Tag Archives: writing

Bird by Bird by Anne Lamott

Cover via Goodreads.

Cover via Goodreads.

Rating: 5/5 stars.

Bird by Bird is my new bible. Not just for writing, but for life – it is my favorite work of nonfiction so far. Continue reading

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Filed under 5 stars, Book Reviews, Books

Personal Update: July Adventures

Contrary to the excitement promised in the title, it’s time for a dear diary post! If only I were a celebrity who was famous for no real reason, then I could get away with writing these and still be loved… or at least liked… by someone…

Do not play Candy Crush. This is not a warning, this is a promise: if you play this wretched game, you will live to regret it.

Do not play Candy Crush. This is not a warning, this is a promise: if you play this wretched game, you will live to regret it.

What have I done all summer? Continue reading

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Filed under Book Reviews, Personal

18 and Flailing

One week ago I turned 18. Since then I’ve been dealing with bouts of depression by drugging myself on Queer as Folk. In a perfect world I would write “hey, guess what guys, I’m not a teenager anymore, so no more angst on this blog!” But this is not a perfect world, and I am not a perfect person. Adult angst exists. I just need to conquer it. Continue reading

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Filed under Personal

Personal Update: 400,000 views, 3,000 comments, and a Tidbit On Grammar

1111 followers on the quiet voice

I had to screenshot this.

Hi everyone! This is just a quick little post to thank all of my readers for being radiant and splendorous individuals. Either last week or two weeks ago this blog got its 400,000th view and last week it received its 3,000th comment. I’m so incredibly thankful for everyone who’s taken the time to lurk or comment or stalk or spend any amount of time with my writing. Reading and responding to every comment widens my perspective, and I hope it enhances my readers’ as well. Continue reading

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Filed under Personal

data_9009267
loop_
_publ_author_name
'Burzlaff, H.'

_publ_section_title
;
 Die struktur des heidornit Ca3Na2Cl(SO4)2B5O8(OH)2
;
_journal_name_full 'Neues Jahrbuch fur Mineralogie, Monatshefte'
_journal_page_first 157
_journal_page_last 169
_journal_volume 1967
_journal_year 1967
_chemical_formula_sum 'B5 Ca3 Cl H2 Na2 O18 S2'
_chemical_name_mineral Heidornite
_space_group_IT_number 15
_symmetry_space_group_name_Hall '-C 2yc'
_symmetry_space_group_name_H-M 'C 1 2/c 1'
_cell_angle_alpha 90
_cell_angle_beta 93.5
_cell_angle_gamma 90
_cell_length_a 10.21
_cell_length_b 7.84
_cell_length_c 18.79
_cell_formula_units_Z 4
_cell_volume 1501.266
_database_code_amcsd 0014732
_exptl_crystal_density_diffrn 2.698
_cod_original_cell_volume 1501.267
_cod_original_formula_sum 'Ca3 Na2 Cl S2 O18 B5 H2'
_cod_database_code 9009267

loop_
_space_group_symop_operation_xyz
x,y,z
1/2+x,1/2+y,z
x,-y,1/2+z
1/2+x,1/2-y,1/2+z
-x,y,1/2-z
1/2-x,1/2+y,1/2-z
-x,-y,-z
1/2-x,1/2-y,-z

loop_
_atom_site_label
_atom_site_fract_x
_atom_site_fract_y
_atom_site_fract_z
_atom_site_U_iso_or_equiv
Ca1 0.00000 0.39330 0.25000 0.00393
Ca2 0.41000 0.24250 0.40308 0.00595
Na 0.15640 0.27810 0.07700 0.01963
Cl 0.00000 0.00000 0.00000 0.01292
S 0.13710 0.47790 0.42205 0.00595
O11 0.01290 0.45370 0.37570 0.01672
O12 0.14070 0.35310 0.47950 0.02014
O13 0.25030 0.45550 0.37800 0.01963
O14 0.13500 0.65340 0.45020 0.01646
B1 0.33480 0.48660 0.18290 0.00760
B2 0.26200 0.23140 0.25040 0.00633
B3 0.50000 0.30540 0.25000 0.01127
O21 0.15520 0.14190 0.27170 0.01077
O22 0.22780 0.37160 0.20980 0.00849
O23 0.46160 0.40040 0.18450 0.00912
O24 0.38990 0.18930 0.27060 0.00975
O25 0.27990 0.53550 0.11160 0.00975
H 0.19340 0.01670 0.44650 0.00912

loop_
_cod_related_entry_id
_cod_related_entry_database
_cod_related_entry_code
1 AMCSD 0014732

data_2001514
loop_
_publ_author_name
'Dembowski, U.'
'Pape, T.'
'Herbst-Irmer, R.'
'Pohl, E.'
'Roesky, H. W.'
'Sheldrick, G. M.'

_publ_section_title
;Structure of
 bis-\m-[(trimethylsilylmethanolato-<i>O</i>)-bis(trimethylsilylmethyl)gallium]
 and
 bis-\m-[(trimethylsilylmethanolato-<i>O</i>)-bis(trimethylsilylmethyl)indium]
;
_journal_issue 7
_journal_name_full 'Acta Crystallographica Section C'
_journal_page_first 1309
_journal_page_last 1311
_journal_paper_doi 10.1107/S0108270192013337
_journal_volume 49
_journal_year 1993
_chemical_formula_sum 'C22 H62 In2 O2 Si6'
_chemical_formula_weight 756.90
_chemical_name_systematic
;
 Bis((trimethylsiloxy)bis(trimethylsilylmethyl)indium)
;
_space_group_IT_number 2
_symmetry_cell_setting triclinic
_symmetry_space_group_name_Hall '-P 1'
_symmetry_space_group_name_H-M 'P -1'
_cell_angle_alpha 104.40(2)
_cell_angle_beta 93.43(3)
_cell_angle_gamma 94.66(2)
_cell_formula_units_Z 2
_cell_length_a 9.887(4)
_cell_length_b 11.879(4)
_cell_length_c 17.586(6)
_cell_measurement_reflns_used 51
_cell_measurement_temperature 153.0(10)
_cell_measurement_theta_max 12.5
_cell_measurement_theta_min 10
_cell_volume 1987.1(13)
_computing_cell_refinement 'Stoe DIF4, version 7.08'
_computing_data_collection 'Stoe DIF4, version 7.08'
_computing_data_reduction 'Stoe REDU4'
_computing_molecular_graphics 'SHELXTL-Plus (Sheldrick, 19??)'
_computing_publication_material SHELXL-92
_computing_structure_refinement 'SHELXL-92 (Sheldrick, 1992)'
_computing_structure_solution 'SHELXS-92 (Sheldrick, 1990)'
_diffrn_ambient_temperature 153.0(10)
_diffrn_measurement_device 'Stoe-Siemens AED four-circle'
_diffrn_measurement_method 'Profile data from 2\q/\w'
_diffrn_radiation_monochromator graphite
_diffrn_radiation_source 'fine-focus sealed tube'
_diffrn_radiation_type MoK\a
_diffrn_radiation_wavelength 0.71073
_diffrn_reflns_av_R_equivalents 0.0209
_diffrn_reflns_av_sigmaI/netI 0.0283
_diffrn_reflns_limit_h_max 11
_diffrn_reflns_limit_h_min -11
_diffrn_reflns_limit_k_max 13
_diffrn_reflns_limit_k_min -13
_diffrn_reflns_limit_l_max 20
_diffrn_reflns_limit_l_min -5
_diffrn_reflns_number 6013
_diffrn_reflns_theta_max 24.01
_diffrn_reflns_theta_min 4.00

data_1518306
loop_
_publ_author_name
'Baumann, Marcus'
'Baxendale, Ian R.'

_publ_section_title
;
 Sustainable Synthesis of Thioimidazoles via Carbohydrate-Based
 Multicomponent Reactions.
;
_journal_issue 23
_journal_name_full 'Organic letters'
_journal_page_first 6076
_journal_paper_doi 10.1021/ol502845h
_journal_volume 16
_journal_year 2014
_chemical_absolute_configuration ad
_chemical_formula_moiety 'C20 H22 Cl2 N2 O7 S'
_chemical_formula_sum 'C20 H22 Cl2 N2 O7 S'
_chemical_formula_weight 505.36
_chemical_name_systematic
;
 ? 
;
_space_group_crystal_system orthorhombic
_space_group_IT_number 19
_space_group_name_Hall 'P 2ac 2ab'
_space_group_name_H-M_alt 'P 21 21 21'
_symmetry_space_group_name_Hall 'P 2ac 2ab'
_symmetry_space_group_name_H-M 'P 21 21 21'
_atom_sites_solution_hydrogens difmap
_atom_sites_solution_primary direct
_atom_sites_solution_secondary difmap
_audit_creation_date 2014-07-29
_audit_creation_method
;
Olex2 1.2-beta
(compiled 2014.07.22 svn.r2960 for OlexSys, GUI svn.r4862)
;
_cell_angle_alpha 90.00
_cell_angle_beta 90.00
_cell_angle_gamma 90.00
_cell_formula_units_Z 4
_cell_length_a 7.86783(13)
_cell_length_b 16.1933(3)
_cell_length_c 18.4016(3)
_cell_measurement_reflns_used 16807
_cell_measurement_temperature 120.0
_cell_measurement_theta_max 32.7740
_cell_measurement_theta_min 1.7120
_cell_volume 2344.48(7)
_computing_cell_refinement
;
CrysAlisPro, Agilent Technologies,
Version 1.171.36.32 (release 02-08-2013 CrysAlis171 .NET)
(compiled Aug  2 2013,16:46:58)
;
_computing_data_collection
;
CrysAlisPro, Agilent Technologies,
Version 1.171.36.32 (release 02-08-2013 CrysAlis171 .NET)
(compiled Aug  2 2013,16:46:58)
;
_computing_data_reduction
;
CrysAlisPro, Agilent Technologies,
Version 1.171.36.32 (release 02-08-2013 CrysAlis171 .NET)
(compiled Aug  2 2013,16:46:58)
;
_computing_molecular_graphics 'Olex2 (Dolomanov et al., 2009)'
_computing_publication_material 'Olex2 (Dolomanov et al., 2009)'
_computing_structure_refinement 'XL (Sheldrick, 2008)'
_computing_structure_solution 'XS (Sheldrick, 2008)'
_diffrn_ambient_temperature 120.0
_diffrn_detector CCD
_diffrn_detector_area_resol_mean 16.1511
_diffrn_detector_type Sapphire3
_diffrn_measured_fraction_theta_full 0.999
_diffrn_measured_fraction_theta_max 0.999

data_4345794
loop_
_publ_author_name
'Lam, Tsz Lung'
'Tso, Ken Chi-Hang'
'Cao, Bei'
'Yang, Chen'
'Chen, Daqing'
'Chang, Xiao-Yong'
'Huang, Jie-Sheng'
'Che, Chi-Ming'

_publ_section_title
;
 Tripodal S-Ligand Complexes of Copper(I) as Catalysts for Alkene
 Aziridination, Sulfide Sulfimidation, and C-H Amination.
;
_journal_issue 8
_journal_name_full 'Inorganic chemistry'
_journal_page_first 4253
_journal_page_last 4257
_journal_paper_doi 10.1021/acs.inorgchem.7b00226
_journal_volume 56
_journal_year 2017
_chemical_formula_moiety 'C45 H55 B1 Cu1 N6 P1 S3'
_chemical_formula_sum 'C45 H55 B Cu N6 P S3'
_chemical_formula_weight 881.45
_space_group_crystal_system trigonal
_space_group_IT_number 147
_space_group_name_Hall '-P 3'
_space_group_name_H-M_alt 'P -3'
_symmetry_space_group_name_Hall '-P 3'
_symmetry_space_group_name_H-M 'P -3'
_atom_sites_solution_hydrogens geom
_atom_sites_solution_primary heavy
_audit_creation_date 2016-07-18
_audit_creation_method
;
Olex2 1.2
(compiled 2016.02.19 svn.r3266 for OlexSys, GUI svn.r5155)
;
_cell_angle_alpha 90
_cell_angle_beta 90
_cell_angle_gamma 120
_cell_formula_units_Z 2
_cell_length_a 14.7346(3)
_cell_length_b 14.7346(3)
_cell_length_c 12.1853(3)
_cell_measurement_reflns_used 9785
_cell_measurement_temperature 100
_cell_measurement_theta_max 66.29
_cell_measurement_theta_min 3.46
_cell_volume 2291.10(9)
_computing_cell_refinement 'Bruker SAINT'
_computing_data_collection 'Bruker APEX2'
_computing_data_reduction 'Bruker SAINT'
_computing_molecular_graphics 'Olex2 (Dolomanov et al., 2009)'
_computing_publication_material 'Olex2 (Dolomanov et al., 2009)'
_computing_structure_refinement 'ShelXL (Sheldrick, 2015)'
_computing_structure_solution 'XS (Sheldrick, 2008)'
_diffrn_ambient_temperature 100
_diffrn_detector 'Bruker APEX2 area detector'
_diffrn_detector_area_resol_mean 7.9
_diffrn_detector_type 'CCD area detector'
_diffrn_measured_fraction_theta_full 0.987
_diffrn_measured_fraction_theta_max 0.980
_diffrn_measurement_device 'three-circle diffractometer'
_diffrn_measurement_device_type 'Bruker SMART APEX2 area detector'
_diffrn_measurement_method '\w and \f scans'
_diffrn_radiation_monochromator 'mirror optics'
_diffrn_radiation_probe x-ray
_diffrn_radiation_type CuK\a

How to Read Novels Like a Professor by Thomas C. Foster

Cover via Goodreads.

Rating: 3/5 stars.

I love reading books about books. How to Read Novels Like a Professor has excited me and made me more enthusiastic to start my next novel. For those who do not have much experience in learning about what constitutes a novel – for example, I’m only a high school student – Foster’s book would be a great place to begin. He provides a fantastic list of rules (which you can find in this review) and uses a wide array of examples from novels published decades apart.

However, because I have already read his book How to Read Literature Like a Professor, I felt that I already knew and was rereading some of the sections in this book. Continue reading

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Filed under 3 stars, Book Reviews, Books

The Importance of Being Awkward (How to be Awkward)

Hey guys! This week I’ve been pretty busy, which is quite unfortunate because I have a lot of things to write about. However, I don’t want to leave you guys hanging, so I’ve decided to share a piece of my writing that I originally wrote for my Advanced Composition class. Your feedback would be appreciated tremendously, as always.

My assignment was to write a process essay – basically, a how to-do type of essay that incorporates chronological steps, logical transitions, etc. Being the awkward turtle that I am, I chose to create a piece on how to be awkward. The following is the result (if you recognize the literary allusion of the title, respect points!): Continue reading

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Filed under Personal, Society

How to Read Literature Like a Professor by Thomas C. Foster

Cover via sequoits.com.

Rating: 4/5 stars.

EVERYTHING IS A SYMBOL.

Okay, not really. But more things than not, at least when it comes to literature. I was hesitant to read How to Read Literature Like a Professor because I felt that I had not read enough classics to understand what Thomas Foster would be talking about – but then I realized that maybe it was a good idea to read the book before embarking on my literature quest, so I would have some background knowledge heading in. After all, knowledge is power.

And I was right. Though a myriad of the book titles went over my head and some of the examples were consequently confusing, for the most part I feel like I’ve learned a lot from reading this book. Granted, I’m a high school student, so I didn’t know much to begin with, but I would highly recommend this book to anyone who loves English, literature, or is interested in reading a book about books. As a bibliophile and self-proclaimed future English major, I loved learning about irony, allusions, and everything else Foster shared using his casual yet sophisticated writing style.

Not a bad book to start out 2012 with. Now to move on to an actual novel…

6 Comments

Filed under 4 stars, Book Reviews, Books